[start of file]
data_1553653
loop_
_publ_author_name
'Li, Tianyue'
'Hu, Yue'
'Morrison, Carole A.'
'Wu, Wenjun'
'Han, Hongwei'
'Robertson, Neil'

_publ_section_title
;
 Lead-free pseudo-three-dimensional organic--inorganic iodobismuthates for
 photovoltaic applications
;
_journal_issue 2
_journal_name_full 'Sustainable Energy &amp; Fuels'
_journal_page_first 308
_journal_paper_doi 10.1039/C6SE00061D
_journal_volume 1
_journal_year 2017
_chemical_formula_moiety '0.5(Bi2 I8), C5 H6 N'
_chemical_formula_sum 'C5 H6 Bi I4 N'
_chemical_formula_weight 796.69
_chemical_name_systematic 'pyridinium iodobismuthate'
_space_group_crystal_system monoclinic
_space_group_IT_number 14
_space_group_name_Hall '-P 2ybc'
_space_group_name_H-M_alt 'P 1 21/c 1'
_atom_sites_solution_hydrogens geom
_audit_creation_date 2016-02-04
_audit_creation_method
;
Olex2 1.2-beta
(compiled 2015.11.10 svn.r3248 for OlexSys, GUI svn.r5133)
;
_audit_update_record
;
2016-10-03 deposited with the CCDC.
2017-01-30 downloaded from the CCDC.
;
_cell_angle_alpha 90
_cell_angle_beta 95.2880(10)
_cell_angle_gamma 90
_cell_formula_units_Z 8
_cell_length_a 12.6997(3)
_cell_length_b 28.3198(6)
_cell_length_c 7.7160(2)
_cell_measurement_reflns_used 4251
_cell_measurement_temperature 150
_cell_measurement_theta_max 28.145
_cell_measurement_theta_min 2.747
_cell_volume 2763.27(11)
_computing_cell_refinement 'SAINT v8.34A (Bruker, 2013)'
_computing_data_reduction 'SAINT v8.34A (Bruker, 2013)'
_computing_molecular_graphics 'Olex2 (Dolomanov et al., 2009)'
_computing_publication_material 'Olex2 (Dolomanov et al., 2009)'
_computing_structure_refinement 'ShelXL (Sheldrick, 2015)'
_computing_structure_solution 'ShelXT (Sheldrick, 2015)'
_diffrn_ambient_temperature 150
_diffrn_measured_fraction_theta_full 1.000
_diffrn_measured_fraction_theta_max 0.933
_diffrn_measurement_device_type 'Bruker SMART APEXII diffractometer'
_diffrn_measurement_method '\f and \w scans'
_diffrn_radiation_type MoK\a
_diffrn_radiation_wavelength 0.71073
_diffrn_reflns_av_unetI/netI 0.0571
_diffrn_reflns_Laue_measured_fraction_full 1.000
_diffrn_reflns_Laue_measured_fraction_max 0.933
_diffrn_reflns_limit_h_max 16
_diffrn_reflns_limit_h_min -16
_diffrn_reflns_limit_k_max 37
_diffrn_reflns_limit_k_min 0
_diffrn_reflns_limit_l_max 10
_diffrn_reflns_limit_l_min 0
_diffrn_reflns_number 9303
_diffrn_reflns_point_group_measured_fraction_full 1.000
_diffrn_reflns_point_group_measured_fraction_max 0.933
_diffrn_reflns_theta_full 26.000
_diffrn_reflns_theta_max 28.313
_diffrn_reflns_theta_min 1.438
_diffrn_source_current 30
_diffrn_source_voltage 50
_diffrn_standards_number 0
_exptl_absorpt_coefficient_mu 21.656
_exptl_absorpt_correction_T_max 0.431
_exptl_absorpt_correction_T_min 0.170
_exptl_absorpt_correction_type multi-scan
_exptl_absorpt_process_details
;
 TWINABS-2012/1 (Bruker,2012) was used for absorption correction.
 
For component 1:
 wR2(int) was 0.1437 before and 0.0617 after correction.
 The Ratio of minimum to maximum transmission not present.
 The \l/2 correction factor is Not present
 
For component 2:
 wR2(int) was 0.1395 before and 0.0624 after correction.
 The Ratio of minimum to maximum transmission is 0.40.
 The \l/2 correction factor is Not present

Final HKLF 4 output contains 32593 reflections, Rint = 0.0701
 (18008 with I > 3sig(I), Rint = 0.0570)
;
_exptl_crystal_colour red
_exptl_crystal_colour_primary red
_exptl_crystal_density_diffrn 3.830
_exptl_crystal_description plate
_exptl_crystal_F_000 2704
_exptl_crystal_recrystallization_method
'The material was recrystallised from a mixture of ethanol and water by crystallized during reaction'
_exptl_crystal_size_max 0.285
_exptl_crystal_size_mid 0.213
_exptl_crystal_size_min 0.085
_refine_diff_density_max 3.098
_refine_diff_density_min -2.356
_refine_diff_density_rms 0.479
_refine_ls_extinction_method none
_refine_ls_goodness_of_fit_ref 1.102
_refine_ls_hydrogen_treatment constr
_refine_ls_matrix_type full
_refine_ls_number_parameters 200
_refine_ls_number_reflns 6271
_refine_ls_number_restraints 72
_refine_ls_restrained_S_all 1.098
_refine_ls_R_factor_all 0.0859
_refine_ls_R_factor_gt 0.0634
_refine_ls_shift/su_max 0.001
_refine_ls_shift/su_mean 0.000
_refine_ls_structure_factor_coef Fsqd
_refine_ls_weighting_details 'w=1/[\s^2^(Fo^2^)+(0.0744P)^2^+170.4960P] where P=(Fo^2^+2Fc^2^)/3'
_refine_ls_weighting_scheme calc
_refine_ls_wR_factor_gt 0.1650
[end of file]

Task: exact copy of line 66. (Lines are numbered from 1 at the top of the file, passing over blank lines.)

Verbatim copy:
_diffrn_reflns_av_unetI/netI 0.0571